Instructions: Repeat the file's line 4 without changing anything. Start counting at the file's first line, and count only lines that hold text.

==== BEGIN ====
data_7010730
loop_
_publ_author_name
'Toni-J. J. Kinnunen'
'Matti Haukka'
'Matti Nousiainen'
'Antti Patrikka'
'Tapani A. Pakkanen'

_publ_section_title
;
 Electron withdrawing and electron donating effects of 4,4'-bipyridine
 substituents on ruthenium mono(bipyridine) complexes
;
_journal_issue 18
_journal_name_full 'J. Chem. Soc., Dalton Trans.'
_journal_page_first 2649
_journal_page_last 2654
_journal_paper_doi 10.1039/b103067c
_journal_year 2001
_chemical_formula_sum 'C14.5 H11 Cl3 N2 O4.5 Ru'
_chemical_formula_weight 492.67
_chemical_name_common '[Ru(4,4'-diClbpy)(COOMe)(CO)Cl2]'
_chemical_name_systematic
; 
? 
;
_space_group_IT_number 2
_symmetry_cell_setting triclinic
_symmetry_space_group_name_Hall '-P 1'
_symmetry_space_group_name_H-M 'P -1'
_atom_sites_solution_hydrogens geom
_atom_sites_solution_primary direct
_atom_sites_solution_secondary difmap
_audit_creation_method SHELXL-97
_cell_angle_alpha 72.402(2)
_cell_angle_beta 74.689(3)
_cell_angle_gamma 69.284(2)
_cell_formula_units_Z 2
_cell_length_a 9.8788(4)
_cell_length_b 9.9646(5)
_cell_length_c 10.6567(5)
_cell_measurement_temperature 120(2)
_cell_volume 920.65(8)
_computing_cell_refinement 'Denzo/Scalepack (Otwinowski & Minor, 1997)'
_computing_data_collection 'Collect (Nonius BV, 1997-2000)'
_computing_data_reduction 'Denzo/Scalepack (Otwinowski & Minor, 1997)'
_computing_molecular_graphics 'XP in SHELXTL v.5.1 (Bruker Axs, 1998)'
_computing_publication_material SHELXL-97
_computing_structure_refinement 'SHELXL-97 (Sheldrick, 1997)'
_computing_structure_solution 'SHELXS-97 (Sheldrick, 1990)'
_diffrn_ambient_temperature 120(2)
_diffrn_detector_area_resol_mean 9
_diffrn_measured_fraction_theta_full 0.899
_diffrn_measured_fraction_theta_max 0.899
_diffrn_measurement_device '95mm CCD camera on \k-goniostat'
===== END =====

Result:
'Toni-J. J. Kinnunen'